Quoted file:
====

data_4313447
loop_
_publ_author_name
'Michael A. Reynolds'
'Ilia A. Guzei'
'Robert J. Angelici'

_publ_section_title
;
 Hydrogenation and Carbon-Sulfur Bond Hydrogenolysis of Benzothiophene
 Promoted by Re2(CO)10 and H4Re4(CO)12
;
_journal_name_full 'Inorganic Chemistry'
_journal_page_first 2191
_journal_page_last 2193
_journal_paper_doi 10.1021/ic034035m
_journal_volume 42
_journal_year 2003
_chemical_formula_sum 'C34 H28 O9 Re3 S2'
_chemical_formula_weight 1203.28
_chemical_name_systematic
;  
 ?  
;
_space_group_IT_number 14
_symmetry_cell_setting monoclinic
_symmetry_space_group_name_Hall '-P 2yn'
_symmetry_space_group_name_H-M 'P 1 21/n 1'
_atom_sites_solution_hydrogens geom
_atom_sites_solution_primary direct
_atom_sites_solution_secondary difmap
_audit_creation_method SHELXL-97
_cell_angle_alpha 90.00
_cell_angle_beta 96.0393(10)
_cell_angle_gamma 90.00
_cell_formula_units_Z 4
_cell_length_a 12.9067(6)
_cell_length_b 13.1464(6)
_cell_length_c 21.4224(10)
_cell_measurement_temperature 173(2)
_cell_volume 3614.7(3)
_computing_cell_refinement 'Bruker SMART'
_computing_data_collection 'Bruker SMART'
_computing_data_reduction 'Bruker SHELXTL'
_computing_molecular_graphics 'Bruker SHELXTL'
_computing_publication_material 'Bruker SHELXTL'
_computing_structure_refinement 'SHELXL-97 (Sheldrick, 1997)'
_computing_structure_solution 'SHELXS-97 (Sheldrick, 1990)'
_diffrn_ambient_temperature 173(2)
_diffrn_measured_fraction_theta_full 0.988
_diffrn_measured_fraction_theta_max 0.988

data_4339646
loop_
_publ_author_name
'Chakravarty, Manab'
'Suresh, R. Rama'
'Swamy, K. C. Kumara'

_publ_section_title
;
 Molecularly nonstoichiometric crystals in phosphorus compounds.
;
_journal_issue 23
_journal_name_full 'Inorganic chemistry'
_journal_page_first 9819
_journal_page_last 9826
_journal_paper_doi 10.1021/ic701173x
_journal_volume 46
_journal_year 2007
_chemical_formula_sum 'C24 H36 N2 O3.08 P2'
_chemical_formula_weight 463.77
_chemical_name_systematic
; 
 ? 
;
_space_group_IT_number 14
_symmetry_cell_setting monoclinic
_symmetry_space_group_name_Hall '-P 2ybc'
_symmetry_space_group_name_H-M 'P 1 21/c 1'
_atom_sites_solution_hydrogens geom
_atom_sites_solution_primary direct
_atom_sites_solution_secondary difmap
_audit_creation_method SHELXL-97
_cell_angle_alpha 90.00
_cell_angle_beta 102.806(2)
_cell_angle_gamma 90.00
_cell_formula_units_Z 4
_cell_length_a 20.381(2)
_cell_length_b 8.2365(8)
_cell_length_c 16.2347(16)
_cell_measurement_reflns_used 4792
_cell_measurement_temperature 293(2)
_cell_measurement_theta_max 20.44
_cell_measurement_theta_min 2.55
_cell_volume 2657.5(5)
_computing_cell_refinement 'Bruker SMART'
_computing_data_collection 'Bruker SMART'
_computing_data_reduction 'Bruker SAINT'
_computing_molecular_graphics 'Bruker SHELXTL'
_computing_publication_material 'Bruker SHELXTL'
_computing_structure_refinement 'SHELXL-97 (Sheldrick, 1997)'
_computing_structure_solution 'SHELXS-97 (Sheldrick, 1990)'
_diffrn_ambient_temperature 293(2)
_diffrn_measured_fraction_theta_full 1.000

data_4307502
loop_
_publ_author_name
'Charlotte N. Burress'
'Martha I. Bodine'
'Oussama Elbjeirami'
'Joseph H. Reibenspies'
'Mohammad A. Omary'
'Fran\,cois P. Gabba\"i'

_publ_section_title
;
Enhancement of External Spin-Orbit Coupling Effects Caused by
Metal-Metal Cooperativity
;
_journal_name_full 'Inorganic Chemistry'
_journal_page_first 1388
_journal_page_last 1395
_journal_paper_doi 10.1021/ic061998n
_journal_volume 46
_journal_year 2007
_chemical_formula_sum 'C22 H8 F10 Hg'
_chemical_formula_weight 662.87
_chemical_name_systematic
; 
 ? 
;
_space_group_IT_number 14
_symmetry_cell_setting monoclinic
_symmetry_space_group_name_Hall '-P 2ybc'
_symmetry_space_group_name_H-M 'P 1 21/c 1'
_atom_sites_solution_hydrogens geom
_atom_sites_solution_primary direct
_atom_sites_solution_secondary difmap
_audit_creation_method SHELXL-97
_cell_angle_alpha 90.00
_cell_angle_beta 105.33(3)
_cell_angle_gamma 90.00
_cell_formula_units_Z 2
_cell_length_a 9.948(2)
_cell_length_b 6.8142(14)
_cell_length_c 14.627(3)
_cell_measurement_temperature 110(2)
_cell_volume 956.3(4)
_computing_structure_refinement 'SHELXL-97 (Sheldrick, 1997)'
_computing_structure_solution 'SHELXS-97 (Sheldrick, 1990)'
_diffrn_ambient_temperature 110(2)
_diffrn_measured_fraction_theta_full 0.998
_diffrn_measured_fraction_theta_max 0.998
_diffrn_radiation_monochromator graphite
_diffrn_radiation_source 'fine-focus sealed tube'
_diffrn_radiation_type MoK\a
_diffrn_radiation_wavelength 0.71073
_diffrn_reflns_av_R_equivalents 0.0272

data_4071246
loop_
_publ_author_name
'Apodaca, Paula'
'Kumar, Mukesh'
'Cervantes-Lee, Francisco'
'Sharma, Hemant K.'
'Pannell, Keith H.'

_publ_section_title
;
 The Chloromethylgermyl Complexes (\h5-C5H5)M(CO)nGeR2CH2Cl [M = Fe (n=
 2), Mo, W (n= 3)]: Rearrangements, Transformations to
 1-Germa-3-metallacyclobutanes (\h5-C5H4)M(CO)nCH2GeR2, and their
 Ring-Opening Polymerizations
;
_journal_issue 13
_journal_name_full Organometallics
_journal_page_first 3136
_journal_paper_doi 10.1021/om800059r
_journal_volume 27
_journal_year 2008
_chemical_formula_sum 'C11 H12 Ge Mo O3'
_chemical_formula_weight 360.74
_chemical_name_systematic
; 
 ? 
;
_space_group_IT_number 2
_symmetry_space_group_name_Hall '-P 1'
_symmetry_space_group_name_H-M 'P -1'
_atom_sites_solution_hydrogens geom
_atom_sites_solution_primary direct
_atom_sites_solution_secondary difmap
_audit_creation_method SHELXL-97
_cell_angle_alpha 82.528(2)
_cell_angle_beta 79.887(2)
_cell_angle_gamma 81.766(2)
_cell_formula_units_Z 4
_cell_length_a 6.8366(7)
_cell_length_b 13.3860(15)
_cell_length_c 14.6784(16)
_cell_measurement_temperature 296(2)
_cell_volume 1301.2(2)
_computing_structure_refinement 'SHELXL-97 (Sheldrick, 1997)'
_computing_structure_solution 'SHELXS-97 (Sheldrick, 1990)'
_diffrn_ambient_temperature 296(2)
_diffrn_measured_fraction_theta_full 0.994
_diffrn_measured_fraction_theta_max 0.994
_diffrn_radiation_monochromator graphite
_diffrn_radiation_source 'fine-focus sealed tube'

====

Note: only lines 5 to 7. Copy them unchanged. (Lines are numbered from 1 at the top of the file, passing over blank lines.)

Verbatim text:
'Ilia A. Guzei'
'Robert J. Angelici'

_publ_section_title